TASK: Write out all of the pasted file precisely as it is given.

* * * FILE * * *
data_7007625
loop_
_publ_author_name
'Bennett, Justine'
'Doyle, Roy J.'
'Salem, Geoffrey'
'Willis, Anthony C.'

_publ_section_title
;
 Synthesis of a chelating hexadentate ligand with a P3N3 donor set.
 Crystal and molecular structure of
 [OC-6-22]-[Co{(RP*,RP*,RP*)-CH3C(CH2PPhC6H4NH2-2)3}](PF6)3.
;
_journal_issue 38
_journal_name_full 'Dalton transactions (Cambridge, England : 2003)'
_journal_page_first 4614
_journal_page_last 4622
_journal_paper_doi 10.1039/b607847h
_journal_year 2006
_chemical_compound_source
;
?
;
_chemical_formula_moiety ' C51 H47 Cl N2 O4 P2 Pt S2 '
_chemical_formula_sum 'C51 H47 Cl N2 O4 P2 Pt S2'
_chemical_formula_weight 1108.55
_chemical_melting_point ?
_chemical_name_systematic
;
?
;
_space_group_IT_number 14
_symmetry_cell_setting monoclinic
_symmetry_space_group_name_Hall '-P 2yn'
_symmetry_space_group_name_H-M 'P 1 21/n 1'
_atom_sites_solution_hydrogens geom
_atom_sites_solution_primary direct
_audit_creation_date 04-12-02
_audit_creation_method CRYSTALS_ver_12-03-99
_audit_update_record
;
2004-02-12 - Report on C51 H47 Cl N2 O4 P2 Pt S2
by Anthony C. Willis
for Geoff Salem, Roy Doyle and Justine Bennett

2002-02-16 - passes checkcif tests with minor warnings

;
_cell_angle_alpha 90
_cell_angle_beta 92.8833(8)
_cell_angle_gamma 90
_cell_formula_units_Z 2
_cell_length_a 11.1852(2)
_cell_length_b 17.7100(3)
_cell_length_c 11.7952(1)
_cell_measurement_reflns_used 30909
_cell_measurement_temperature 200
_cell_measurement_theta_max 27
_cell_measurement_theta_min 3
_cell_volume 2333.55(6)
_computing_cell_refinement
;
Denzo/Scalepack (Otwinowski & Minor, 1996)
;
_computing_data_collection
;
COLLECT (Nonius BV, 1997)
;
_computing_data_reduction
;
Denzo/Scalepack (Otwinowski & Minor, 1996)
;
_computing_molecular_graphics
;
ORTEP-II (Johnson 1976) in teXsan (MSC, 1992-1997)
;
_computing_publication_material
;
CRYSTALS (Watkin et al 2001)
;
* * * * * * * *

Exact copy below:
data_7007625
loop_
_publ_author_name
'Bennett, Justine'
'Doyle, Roy J.'
'Salem, Geoffrey'
'Willis, Anthony C.'

_publ_section_title
;
 Synthesis of a chelating hexadentate ligand with a P3N3 donor set.
 Crystal and molecular structure of
 [OC-6-22]-[Co{(RP*,RP*,RP*)-CH3C(CH2PPhC6H4NH2-2)3}](PF6)3.
;
_journal_issue 38
_journal_name_full 'Dalton transactions (Cambridge, England : 2003)'
_journal_page_first 4614
_journal_page_last 4622
_journal_paper_doi 10.1039/b607847h
_journal_year 2006
_chemical_compound_source
;
?
;
_chemical_formula_moiety ' C51 H47 Cl N2 O4 P2 Pt S2 '
_chemical_formula_sum 'C51 H47 Cl N2 O4 P2 Pt S2'
_chemical_formula_weight 1108.55
_chemical_melting_point ?
_chemical_name_systematic
;
?
;
_space_group_IT_number 14
_symmetry_cell_setting monoclinic
_symmetry_space_group_name_Hall '-P 2yn'
_symmetry_space_group_name_H-M 'P 1 21/n 1'
_atom_sites_solution_hydrogens geom
_atom_sites_solution_primary direct
_audit_creation_date 04-12-02
_audit_creation_method CRYSTALS_ver_12-03-99
_audit_update_record
;
2004-02-12 - Report on C51 H47 Cl N2 O4 P2 Pt S2
by Anthony C. Willis
for Geoff Salem, Roy Doyle and Justine Bennett

2002-02-16 - passes checkcif tests with minor warnings

;
_cell_angle_alpha 90
_cell_angle_beta 92.8833(8)
_cell_angle_gamma 90
_cell_formula_units_Z 2
_cell_length_a 11.1852(2)
_cell_length_b 17.7100(3)
_cell_length_c 11.7952(1)
_cell_measurement_reflns_used 30909
_cell_measurement_temperature 200
_cell_measurement_theta_max 27
_cell_measurement_theta_min 3
_cell_volume 2333.55(6)
_computing_cell_refinement
;
Denzo/Scalepack (Otwinowski & Minor, 1996)
;
_computing_data_collection
;
COLLECT (Nonius BV, 1997)
;
_computing_data_reduction
;
Denzo/Scalepack (Otwinowski & Minor, 1996)
;
_computing_molecular_graphics
;
ORTEP-II (Johnson 1976) in teXsan (MSC, 1992-1997)
;
_computing_publication_material
;
CRYSTALS (Watkin et al 2001)
;